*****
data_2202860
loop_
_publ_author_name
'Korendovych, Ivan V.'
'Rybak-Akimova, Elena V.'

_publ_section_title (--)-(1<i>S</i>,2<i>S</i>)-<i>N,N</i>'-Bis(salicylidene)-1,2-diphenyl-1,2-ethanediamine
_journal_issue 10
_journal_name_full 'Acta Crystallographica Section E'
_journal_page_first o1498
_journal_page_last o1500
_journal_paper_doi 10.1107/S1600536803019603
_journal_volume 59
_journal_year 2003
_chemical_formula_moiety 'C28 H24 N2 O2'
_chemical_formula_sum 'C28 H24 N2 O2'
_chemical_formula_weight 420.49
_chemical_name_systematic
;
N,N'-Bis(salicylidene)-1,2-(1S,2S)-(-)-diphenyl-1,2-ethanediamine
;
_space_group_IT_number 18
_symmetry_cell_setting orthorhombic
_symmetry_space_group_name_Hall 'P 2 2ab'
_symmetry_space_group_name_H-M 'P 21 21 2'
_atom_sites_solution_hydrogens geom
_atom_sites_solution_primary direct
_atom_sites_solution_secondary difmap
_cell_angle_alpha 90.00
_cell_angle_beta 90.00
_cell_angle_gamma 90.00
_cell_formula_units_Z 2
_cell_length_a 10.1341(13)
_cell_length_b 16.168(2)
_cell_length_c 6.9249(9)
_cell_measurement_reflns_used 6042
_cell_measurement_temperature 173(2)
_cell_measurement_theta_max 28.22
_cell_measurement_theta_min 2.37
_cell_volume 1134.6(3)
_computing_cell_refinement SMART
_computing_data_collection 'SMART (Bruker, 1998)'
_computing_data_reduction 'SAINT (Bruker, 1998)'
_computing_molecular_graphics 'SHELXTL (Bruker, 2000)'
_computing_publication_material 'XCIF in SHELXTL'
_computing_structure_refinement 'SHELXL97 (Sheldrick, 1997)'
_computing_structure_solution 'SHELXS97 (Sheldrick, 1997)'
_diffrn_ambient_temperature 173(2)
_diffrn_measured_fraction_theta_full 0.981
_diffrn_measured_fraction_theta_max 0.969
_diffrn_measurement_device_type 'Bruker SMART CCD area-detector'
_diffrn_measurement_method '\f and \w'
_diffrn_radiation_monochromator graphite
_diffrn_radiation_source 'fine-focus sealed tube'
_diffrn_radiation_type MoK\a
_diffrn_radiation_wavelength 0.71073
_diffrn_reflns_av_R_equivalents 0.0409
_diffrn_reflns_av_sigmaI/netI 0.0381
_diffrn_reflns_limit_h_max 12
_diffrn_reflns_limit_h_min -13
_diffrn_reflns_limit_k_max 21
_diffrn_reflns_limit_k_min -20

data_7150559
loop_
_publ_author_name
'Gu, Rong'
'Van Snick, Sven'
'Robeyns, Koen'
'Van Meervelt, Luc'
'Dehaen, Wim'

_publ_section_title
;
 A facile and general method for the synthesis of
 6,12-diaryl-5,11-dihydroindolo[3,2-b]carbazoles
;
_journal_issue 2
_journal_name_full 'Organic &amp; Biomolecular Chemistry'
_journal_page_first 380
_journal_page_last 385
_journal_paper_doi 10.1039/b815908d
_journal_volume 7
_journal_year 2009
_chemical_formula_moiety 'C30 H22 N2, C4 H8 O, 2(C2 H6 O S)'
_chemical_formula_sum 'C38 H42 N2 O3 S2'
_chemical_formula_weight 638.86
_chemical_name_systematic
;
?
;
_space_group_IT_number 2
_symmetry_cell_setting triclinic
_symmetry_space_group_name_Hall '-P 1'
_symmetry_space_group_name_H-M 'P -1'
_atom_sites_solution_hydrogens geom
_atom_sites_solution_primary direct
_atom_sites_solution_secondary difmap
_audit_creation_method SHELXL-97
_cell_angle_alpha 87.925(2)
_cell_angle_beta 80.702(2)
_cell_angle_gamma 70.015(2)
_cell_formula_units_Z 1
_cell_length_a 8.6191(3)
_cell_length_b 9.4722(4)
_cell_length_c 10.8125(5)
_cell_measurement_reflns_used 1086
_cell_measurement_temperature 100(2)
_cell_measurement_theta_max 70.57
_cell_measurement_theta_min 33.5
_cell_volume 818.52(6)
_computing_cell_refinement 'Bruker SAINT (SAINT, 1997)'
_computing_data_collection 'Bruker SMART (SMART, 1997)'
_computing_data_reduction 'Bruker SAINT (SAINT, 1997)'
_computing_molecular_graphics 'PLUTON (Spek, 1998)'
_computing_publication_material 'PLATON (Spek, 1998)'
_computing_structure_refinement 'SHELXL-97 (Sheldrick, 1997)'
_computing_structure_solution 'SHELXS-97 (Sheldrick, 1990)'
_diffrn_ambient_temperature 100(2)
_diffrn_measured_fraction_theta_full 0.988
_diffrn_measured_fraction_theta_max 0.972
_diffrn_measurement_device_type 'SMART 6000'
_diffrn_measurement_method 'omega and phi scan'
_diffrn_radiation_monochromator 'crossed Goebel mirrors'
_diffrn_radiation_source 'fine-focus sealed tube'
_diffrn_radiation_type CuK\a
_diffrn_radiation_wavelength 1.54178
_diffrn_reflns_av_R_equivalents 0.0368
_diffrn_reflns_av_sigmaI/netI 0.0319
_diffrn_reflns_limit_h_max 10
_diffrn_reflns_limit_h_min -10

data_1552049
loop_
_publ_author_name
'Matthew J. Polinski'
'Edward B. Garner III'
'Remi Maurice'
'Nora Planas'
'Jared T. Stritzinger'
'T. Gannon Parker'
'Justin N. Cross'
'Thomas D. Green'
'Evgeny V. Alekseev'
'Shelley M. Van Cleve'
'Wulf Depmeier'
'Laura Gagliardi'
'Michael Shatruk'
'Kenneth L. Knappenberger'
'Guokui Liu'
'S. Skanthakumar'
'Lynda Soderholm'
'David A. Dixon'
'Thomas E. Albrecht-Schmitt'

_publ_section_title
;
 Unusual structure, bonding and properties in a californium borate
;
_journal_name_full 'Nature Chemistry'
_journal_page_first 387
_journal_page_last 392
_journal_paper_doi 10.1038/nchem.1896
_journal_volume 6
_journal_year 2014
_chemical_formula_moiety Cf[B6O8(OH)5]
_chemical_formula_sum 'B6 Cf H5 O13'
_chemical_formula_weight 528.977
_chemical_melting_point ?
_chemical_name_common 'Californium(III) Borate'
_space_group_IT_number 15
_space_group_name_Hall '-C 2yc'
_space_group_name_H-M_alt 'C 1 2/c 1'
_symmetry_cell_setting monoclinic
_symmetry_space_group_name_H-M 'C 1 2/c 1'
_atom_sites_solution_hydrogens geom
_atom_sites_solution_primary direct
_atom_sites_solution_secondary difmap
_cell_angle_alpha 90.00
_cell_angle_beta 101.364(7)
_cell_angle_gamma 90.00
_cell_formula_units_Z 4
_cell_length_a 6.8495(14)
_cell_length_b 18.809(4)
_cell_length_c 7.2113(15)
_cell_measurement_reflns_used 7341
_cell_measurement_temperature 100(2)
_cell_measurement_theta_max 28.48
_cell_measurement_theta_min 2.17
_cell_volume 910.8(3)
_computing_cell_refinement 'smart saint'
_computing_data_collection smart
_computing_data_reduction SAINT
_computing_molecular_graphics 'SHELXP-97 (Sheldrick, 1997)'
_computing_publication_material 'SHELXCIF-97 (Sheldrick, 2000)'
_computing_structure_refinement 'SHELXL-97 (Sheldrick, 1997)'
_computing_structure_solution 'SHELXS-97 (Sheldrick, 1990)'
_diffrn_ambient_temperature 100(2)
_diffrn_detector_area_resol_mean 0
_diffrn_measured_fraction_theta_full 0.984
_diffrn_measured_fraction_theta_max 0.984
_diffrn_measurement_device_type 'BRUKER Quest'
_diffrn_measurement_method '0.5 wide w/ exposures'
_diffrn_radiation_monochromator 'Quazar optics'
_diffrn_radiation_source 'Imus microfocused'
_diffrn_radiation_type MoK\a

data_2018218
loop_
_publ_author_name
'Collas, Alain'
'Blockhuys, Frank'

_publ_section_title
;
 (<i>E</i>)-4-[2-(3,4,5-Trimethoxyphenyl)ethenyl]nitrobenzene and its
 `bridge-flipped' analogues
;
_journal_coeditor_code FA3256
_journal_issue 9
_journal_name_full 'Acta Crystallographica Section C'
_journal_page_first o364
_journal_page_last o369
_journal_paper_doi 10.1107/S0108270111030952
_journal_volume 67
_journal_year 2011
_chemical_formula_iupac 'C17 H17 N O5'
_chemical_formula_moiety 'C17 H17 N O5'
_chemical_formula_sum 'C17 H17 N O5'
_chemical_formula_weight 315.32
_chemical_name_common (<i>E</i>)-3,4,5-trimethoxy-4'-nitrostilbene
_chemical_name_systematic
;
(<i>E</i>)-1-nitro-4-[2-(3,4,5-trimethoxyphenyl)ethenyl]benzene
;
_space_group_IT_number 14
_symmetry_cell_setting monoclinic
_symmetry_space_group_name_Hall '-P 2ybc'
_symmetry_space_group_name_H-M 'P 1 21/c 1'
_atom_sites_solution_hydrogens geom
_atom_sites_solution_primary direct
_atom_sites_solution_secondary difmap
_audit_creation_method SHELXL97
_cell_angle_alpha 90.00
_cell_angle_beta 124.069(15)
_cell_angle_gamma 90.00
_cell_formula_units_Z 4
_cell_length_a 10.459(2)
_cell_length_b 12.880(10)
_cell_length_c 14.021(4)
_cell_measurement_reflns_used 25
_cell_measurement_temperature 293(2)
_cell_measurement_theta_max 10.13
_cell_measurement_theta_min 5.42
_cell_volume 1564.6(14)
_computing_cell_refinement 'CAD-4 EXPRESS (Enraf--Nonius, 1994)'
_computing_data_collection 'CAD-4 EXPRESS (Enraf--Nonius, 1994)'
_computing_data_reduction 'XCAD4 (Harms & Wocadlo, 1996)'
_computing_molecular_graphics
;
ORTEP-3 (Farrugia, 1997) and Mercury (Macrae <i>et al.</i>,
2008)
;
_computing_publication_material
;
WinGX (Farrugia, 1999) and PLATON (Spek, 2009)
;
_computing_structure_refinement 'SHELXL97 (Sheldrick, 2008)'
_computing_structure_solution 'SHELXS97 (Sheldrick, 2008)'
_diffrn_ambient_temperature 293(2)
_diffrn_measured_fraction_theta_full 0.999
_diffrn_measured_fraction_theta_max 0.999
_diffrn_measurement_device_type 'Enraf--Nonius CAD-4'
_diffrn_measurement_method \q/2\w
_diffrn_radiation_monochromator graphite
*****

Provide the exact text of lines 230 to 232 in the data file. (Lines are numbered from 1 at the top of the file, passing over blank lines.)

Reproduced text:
_symmetry_cell_setting monoclinic
_symmetry_space_group_name_Hall '-P 2ybc'
_symmetry_space_group_name_H-M 'P 1 21/c 1'